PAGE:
“The closure of IGHM has sparked public outrage challenging Quinnipiac’s authority to close an institution subject to special fiduciary duties, including obligations to maintain the integrity of the collection, provide public access and to specialists and to ensure their physical well-being: these are the responsibilities of any museum dedicated to the public good.
“The idea that Quinnipiac would revoke his support for IGHM, an entity” dedicated to educating people about the harms of discrimination and bigotry
– in this case, anti-Catholic and anti-Irish bigotry – at a time when the world
being so preoccupied with these issues doesn’t make much sense,’ former Quinnipiac chairman John Lahey told The New York Times. The decision wasn’t just baffling; it was haphazard and in violation of the museum’s mission to hold these cultural artifacts in trust for the public good.
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“Let’s be clear: temporary loans of part of a collection violate the fiduciary responsibility to protect, preserve and display a collection as donors intended. Many people familiar with the matter suggest that Quinnipiac reopen simply the IGHM closed with the money the University is spending on storage, insurance, attorneys, and temporary exhibits such as the art exhibit at the Fairfield History Center. attempts by Museum supporters over the past year to work with Quinnipiac in fundraising and providing professional support have been flatly rejected by the Although Quinnipiac claims the Museum is not financially viable, he refuses to provide evidence to support this claim.
“Members of the Great Hunger Bord of Ireland have urged Connecticut Attorney General William Tong to investigate the museum’s closure. The Attorney General’s interim report, released August 16, concluded – as trustees should have knowledge – that no transfer of the collection could occur without first obtaining judicial approval through a diversion action in court. Specifically, Quinnipiac remains the custodial owner of the cultural art and therefore has fiduciary duties not only to protect and preserve the collection, but to exhibit it in a qualified museum setting. These abilities cannot be voted off by the trustees, nor can the collections be transferred, without public scrutiny and due process before the Connecticut Superior Court, known as a deviation action.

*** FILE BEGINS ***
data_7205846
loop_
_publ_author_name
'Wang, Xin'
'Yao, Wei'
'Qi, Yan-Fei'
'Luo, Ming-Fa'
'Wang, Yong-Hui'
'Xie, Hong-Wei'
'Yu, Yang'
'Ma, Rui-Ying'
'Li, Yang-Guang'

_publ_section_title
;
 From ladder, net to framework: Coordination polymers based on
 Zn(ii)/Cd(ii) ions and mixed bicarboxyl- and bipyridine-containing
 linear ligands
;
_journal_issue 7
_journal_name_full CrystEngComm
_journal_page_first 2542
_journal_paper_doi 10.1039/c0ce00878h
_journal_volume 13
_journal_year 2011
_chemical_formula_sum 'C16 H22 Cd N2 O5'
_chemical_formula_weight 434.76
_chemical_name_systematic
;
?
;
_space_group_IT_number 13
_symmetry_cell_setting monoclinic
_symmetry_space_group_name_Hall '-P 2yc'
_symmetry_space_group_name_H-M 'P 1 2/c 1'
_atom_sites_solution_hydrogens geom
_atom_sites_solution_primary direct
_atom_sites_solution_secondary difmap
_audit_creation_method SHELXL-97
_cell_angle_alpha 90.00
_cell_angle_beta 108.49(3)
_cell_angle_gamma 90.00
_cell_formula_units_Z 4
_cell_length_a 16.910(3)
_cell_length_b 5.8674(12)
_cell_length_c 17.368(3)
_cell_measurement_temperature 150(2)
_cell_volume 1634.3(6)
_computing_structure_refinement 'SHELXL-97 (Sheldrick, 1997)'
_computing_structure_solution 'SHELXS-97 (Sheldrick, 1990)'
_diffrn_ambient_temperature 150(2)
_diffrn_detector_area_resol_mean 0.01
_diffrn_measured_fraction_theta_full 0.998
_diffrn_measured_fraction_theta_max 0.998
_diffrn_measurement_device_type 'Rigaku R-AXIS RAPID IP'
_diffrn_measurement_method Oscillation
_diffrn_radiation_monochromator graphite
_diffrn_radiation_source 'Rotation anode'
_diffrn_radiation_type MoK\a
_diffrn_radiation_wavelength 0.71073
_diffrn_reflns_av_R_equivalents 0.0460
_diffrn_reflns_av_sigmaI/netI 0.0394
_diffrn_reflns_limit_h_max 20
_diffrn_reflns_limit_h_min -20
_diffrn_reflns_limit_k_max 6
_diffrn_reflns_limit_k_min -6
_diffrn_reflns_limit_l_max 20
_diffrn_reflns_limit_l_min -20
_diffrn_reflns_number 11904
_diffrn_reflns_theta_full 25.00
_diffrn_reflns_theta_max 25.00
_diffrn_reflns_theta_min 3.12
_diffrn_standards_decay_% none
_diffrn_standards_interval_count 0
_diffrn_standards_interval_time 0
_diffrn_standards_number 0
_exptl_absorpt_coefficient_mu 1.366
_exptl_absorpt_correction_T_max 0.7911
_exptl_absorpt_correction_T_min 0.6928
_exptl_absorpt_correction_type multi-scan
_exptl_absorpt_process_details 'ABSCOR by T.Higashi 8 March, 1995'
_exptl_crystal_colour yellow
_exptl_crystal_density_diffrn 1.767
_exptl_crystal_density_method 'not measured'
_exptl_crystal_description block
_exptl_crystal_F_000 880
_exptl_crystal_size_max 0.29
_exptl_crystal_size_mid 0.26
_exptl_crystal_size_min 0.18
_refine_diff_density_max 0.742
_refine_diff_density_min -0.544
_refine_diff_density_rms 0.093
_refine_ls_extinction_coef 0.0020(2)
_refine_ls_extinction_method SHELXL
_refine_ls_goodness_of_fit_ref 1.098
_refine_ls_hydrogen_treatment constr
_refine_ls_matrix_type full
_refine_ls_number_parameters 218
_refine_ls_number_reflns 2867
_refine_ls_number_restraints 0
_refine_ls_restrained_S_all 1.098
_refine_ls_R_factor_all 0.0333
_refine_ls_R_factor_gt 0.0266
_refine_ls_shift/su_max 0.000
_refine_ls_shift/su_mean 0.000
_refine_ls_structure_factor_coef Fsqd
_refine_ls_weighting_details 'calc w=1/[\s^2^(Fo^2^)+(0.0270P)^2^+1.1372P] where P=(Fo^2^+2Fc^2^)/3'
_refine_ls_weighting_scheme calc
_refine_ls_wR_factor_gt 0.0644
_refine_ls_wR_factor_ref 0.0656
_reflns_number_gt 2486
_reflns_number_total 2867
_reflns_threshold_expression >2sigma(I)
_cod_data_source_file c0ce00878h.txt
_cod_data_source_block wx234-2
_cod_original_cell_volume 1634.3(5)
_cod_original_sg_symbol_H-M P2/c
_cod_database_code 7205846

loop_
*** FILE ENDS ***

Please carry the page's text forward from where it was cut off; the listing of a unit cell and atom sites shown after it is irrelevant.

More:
Respond to obligations
“In an action for deviation, the University must prove that it is unable to meet its obligations; it must prove that it honors the interests of those who have donated to the museum; and that the institution it hopes asset stewards are better prepared than they are to be stewards of the collection.
“We, the Great Hunger Edge of Ireland, cannot sit idly by while the Trustees continue to shirk their fiduciary duties. We urge Attorney General William Tong to fully discharge the duties of his office to” to represent the public interest in protecting any donations, bequests, or devices intended for public or charitable purposes”, and to determine why Quinnipiac University trustees say it cannot operate the museum as the donors intended In addition, we call on directors to honor their individual fiduciary duties:
1. Publicly retract and correct persistent misrepresentations that the Collection is being transferred to the Gaelic American Club, which has now disavowed such representations to its own members.
2. Use misappropriated funds to abandon the operation of the Great Hunger Museum of Ireland in order to immediately reopen the museum and properly preserve and display the collection as living artists and donors wished, or otherwise:
3. Immediately begin the diversion action required to prove that it can no longer operate the museum as intended and seek court approval to transfer the collection to a qualified operational museum now and not years
in the future.
In the absence of such actions, trustees must explain why they refuse to protect the museum’s original vision of honoring Irish history and educating the public.”
The Edge told IrishCentral that he had asked “the public to call or write to Connecticut Attorney General William Tong as good as Administrators of Quinnipiac University. The public’s response will make the difference.”
For more visit www.IGHBord.org